Big Fish (musical)

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This article is about the Broadway musical. For other uses, see Big Fish.
Big Fish
Music Andrew Lippa
Lyrics Andrew Lippa
Book John August
Basis John August's screenplay
for the 2003 film Big Fish
and Daniel Wallace's 1998 novel
Big Fish: A Novel of Mythic Proportions
Productions 2013 Chicago tryout
2013 Broadway

Big Fish is a musical with music and lyrics by Andrew Lippa and a book by John August. It is based on Daniel Wallace’s 1998 novel, Big Fish: A Novel of Mythic Proportions, and the 2003 film Big Fish written by August and directed by Tim Burton.

Big Fish revolves around the relationship between Edward Bloom, a travelling salesman, and his adult son Will, who looks for what is behind his father’s tall stories.

y shifts between two timelines. In the present-day real world, sixty-year-old Edward Bloom faces his mortality while Will prepares to become a father himself. In the storybook past, Edward ages from a teenager, encountering a Witch, a Giant, a Mermaid, and the love of his life, Sandra. The stories meet as Will discovers the secret his father never revealed.[1]

The story has drawn comparisons to The Odyssey, The Music Man and The Wizard of Oz.[2][3]

The musical plot differs from the 2003 film in certain aspects. The mythical town of Spectre -- and Edward's quest to save it from destruction -- has been folded into Edward's home town of Ashton. In the musical, The Witch and Jenny Hills are two distinct characters. In the film, Jenny Hill and The Witch were aspects of the same character played by Helena Bonham Carter. The character of Norther Winslow, played by Steve Buscemi in the film, doesn't exist in the musical, nor do conjoined twins Ping and Jing.[citation needed]


Act 1

The curtain rises in Alabama on Edward Bloom, who is skipping rocks on the river. His son, Will, who is about to get married, comes to ask Edward not to make a toast or tell any of his crazy stories at the wedding. Edward cannot understand why Will feels this way, but assures that he will oblige. Entering a flashback to when Will was a child, Edward tells him a story. There is a flashback. Edward is walking down the river when he meets a man trying to catch fish to no avail. So Edward teaches him that the proper way to catch fish is by doing the "Alabama Stomp," saying "If you give a man a fish, you feed him for a day. Teach a man to fish, you feed him for a lifetime. Teach a man the Alabama Stomp, you feed his soul!" The entire company joins in with them and they are able to catch many, many fish. At the very end of the song, a giant fish jumps out of the water into the fisherman's arms ("Be the Hero"). When he finishes his story, Edward's wife Sandra tells them it's time for Will to go to bed. Edward refuses behind her back and tells Will another story of a witch that Edward met as a teenager, who showed Edward and his high school enemy, Don Price, how they would die ("The Witch").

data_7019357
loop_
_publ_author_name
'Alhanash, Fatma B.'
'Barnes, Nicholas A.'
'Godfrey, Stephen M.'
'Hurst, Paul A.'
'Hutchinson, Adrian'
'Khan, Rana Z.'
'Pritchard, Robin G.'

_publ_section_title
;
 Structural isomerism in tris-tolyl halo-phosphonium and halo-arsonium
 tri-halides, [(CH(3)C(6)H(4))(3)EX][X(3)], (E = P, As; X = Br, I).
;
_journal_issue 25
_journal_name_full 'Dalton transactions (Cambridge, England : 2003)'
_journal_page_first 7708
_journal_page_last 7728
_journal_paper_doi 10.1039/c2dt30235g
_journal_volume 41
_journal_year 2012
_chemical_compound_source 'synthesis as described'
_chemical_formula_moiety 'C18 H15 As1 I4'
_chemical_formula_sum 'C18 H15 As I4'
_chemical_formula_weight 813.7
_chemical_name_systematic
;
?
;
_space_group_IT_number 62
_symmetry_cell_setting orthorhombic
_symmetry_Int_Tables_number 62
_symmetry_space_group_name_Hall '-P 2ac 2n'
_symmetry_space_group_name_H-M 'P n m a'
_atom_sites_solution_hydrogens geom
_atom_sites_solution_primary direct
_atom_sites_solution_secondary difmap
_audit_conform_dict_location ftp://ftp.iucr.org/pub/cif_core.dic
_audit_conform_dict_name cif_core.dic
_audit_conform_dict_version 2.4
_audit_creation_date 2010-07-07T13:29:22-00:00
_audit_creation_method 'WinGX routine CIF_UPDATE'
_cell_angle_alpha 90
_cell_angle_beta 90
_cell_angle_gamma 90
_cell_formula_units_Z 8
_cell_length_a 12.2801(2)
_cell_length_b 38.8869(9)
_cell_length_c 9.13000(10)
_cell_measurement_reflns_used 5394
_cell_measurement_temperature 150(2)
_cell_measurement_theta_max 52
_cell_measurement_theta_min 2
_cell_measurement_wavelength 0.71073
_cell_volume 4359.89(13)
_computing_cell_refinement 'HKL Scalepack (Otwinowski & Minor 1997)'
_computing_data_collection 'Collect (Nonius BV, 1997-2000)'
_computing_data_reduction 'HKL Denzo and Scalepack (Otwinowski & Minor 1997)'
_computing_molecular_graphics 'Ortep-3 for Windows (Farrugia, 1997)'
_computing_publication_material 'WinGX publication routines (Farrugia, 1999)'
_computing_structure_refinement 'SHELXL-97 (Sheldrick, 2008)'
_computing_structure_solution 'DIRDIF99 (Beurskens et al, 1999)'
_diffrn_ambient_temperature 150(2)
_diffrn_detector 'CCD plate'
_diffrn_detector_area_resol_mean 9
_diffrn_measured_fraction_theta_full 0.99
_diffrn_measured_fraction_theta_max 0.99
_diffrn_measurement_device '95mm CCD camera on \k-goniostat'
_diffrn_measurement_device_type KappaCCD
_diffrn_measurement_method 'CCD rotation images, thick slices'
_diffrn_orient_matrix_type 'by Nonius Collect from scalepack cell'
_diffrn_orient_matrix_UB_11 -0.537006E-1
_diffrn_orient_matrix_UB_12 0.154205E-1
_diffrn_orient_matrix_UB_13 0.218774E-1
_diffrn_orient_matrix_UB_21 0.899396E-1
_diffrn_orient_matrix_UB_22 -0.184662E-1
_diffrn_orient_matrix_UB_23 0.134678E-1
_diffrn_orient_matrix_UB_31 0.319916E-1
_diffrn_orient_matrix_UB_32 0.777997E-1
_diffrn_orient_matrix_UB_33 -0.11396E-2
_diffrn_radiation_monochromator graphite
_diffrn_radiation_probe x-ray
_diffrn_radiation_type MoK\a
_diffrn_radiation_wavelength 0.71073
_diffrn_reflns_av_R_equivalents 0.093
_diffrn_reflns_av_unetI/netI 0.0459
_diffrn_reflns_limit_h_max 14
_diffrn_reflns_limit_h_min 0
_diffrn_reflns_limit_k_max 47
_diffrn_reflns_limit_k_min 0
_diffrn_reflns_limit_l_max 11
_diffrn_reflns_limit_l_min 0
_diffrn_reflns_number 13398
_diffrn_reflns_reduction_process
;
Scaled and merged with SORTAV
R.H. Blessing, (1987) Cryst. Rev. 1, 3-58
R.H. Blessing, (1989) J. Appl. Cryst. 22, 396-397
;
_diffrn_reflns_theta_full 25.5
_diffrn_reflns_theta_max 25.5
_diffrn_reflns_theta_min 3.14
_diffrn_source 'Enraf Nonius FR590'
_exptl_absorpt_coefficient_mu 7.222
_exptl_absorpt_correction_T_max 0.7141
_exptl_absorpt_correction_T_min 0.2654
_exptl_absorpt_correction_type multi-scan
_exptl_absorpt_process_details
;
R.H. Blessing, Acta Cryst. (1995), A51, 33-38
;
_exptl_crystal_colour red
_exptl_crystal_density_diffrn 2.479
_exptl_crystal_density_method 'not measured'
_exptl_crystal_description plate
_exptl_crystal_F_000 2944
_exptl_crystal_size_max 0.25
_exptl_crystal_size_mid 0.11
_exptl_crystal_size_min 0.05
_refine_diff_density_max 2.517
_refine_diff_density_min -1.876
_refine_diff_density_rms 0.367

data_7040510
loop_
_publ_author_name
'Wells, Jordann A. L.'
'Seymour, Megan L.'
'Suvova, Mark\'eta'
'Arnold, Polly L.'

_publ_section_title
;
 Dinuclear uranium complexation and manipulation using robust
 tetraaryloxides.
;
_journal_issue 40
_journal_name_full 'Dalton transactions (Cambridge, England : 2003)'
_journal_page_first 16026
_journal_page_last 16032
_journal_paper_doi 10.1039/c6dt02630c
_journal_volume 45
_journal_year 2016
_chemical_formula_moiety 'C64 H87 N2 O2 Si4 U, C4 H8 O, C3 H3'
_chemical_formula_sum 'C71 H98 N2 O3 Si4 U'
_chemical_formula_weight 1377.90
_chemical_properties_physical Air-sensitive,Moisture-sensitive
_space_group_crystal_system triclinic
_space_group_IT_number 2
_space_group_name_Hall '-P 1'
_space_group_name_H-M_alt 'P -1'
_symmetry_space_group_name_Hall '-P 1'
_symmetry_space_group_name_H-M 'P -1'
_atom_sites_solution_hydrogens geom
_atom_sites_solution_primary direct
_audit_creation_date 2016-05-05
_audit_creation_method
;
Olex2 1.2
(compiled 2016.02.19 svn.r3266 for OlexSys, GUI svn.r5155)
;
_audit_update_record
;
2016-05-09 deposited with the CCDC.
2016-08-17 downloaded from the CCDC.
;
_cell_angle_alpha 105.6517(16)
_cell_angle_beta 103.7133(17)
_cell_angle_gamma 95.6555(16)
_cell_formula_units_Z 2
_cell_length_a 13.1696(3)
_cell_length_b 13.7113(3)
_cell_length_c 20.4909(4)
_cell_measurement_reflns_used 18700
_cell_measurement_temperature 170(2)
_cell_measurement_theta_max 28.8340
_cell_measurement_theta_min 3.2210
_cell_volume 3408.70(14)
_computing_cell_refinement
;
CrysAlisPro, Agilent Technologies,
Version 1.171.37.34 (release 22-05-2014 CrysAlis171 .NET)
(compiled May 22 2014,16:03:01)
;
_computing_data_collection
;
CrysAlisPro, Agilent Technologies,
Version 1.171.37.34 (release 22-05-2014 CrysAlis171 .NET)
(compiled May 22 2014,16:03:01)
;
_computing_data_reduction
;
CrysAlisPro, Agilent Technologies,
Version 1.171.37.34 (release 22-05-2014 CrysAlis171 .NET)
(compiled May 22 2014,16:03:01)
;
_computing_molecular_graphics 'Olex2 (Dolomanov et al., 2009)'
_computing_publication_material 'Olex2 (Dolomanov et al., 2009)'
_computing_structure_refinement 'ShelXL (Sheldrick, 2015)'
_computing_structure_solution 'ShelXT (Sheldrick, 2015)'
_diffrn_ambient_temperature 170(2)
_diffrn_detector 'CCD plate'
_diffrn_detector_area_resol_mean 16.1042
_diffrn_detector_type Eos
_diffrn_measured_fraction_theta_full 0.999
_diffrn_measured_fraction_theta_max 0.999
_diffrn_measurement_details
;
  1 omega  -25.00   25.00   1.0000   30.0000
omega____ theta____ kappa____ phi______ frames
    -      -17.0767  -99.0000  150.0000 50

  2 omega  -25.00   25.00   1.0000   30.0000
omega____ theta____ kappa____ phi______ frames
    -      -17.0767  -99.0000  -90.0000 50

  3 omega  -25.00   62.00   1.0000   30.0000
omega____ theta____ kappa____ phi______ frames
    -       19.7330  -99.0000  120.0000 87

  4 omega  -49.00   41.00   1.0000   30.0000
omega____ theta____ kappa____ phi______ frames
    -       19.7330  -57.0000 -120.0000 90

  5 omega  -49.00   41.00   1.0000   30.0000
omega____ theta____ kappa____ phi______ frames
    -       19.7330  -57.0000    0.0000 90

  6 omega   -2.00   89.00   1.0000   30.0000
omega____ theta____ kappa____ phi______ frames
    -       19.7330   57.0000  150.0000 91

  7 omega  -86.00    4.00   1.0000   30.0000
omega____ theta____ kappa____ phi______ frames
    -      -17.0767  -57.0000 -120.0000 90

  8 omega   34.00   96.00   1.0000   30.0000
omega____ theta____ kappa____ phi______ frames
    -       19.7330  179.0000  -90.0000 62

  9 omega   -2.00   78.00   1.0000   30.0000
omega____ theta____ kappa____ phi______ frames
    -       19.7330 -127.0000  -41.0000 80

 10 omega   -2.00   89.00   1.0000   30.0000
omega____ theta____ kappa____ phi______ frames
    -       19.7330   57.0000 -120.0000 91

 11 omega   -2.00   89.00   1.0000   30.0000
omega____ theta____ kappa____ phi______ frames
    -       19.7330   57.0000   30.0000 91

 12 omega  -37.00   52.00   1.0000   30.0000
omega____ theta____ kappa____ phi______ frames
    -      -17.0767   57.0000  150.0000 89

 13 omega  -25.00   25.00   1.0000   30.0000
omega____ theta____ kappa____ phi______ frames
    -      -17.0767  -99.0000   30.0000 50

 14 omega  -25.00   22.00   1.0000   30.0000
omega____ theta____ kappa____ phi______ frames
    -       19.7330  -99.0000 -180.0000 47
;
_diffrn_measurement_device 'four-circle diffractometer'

The story returns to present day to where Edward suspects that Will's fiancée, Josephine, is pregnant. He tells Will of his suspicion and after jokingly pushing a response from Will, his suspicion is confirmed. But Will tells Edward that he cannot go around telling people because it is too soon and "statistically, it might not happen." At the wedding reception, Edward noisily decides to make a toast saying he has "recently decided to become a grandfather," and that he has reason to believe that his wish "may come sooner than expected." This whole situation, of course, angers Will and as Josephine takes the shocked crowd to catch the bouquet, Will and Edward argue. Will is angry that he did not follow his requests, and Edward wishes to stop getting treated like a child. After Sandra breaks the argument before "one of [them] says something [they] can't take back," the reception ends. While leaving the celebration, Edward's doctor, one of the guests, notices that Edward seems to be in pain and suggests that he come in for an examination. At the hospital, Edward and Sandra discover that the cancer Edward has been fighting has spread beyond where they imagined. Though Edward has been hiding his cancer from Will, his doctor thinks he and Will should have a talk about it. Concurrently, in a hospital back where Will and Josephine live in New York City, they discover that their child is a boy ("Take Another Look"). Later that day, in Central Park, Will sings of the wonder and mystery of his future child, and promises to strengthen his relationship with his father, who he sees as a stranger ("Stranger"). But his joy is interrupted by a phone call from his mother, telling him about Edward's condition and asking him and Josephine to come home.

In Edward and Sandra's shed in Alabama, Sandra tells Will that although he and Edward can be a handful, she loves them both ("Two Men in My Life"). They travel to their back yard, and Edward and Josephine enter and it appears she is being entertained by his stories. She is enamored by his life and stories and wishes to hear them all, so he launches into another tale of his high school days. He was the hero of his small town, Ashton, and was the boyfriend of the head cheerleader, Jenny Hill ("Ashton's Favorite Son"). The town of Ashton, Alabama is scared because of a giant living in a nearby cave, so to get to the bottom of the situation, Edward volunteers to go talk to him. He has no fear because he knows he would not be killed by the giant. The witch told him exactly how he would go, and this is not it. He goes to the cave and introduces himself to the giant, named Karl, and convinces him to join him on a journey away from Ashton ("Out There on the Road").